As I’ve said elsewhere, I’m not wild about realistic toy guns for this and other reasons. But I think guns would have to extremely rare for officers not to be keyed up when confronted with a realistic fake, particular at night. In short, this is tragic, but not really pertinent (except to the extent that they might have been a little slower to shoot a white kid or a girl – so race more than gun control).

    So, yeah,”trigger happy police” are an inevitable consequence of an armed society, although the War on Drugs and race play a part

    A consequence in some places, yes. An inevitable one, no. Based on data from the 2010 UCR* homicide rates in Idaho, Iowa, Minnesota, both Dakotas, New Hampshire, and Vermont are all 30%. I would venture to guess that police use of force in those states is also relatively low (and if it isn’t, then perhaps the proposed relationship between gun crime and police use of force needs to be re-considered).

    That’s not to say that guns, particularly illegally owned ones in densely populated areas with high crime, don’t cause a problem. But the problem is that guns are a force multiplier for existing issues (and I that we would agree that the war on drugs and densely populated neighborhoods that resemble failed states are too of the most important).

    Freedom isn’t free, and a somewhat higher rate of police-involved killings could simply be the price we pay for strong gun rights.

    This point is reasonable, but I tend to police killings are one of the weaker arguments for stronger gun laws, both because it fails the ‘swimming pool’ test,* and because there are things that need to be done anyway that should address the problem.

    *300-400 people per year, mostly children, drown in swimming pools in the US (CDC stats – I can dig them up if you’d like). Since no one (AFAIK) is advocating bans on swimming pools, this seems like a good approximate threshold for assessing the point at which legislative solutions are reasonable.

  14. Matt says:

    @CET: I was reading that and all I could think was “what???”. Guns use basically the same ammo designs that have been around for +50 years and in some cases +100 years. There’s been no increase in the power of weapons available. In all actuality the guns you can choose today to buy as a civilian are less powerful then the options you had before. You know back when you could buy a full auto BAR or various machine guns without any background checks etc. Calling a black riffle an “assault weapon” is just trying to turn the old semi-auto into something scary.

  15. Matt says:

    @stonetools: Police officers also think it’s more dangerous then ever for their profession. In reality the FBI database and even the fraternal order of police data shows that it’s never been safer to be a police officer. IT’s not even in the top 10 most dangerous jobs. Most cops die from car accidents and most are injured in the same manner.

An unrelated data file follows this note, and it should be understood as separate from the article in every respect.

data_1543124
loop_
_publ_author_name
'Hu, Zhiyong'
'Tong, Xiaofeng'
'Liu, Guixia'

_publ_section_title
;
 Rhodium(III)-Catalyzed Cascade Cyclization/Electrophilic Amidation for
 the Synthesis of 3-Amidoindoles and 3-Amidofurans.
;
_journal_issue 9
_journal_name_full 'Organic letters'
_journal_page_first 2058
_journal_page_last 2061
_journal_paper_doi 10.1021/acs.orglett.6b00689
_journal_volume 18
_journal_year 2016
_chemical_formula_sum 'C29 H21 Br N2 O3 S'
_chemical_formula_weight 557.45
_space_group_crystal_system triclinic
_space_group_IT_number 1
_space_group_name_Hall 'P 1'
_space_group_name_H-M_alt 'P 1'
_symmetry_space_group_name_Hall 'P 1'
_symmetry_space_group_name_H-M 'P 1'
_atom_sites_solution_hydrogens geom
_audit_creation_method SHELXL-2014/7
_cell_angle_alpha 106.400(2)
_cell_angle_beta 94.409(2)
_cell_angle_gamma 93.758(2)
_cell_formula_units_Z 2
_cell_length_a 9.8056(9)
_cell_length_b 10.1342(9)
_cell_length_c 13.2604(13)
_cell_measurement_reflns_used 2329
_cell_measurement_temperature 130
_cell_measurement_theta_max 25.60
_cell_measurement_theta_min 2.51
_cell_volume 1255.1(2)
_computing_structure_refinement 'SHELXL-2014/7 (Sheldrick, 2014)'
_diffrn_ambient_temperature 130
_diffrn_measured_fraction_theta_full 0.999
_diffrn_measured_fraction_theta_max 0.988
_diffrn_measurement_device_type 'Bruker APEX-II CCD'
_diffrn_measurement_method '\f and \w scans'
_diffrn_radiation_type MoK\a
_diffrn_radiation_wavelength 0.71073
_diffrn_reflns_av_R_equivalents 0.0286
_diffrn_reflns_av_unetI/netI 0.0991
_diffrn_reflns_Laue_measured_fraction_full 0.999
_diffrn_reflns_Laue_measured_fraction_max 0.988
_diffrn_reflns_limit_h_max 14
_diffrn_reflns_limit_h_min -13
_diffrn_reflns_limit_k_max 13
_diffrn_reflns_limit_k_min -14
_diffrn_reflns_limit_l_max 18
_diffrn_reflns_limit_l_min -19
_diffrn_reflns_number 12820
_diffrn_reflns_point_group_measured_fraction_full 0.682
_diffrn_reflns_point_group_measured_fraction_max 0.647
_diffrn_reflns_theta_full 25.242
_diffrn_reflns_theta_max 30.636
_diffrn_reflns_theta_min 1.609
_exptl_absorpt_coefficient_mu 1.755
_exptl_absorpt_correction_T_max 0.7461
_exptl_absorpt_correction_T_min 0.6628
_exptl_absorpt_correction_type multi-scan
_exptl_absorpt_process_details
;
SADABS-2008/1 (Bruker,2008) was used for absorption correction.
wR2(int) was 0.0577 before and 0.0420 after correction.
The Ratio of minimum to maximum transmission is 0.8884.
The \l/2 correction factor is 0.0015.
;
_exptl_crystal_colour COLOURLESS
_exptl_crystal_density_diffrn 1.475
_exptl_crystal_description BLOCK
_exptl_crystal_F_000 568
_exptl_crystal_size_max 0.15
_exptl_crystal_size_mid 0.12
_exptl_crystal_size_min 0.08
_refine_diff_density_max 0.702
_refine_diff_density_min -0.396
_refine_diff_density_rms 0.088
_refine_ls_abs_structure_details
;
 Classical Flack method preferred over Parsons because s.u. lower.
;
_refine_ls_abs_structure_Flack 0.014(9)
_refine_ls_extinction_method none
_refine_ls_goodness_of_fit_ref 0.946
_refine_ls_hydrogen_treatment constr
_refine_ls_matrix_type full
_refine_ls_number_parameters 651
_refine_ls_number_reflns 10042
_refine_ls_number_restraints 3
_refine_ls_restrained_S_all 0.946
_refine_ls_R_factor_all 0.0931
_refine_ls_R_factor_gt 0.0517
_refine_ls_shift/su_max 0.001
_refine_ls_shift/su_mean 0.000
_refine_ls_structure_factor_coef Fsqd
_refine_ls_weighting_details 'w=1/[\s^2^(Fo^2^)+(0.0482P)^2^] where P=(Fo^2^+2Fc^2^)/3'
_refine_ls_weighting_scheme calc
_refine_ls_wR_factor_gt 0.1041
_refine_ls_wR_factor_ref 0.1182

16. stonetools says:

    @CET:

    A consequence in some places, yes. An inevitable one, no. Based on data from the 2010 UCR* homicide rates in Idaho, Iowa, Minnesota, both Dakotas, New Hampshire, and Vermont are all 30%. I would venture to guess that police use of force in those states is also relatively low (and if it isn’t, then perhaps the proposed relationship between gun crime and police use of force needs to be re-considered).

    I think you’re doing your best to tap dance around your the argument that yes, police related shootings do seem logically located to the fact that society is armed. I think in those places the rates of police rated shootings go down because those places are whiter and more rural. But still the rate of police shootings there must be higher than 8 in Germany, 6 in Australia, and of course 0 in the UK and Japan.

    This point is reasonable, but I tend to police killings are one of the weaker arguments for stronger gun laws, both because it fails the ‘swimming pool’ test,* and because there are things that need to be done anyway that should address the problem

    If you are African American, or have an African American son, you are not going to be blase about the distinct possibility that you or your son are going to be gunned down with impunity by the police. This isn’t of academic interest to me the way it is to you. I and my two brothers have both been stopped by the police. In my stop, the police made a big production of stopping me reaching for my ID. I guess I should be glad he didn’t just shoot me for”making a furtive movement.”
    Finally, with all due respect, it is just absurd to compare children dying in pool accidents with agents of the state killing citizens for no good reason and getting away with it. Seriously? I know gun cultists love the swimming pool analogy, but come on. A bunch of unjustified police killings actually IS a BFD, and deserves every bit of attention we are now paying to it. Whether it means gchanging gun laws is an open question, but if need be, we should not shirk from even that, if it is “only” 400 killings a year.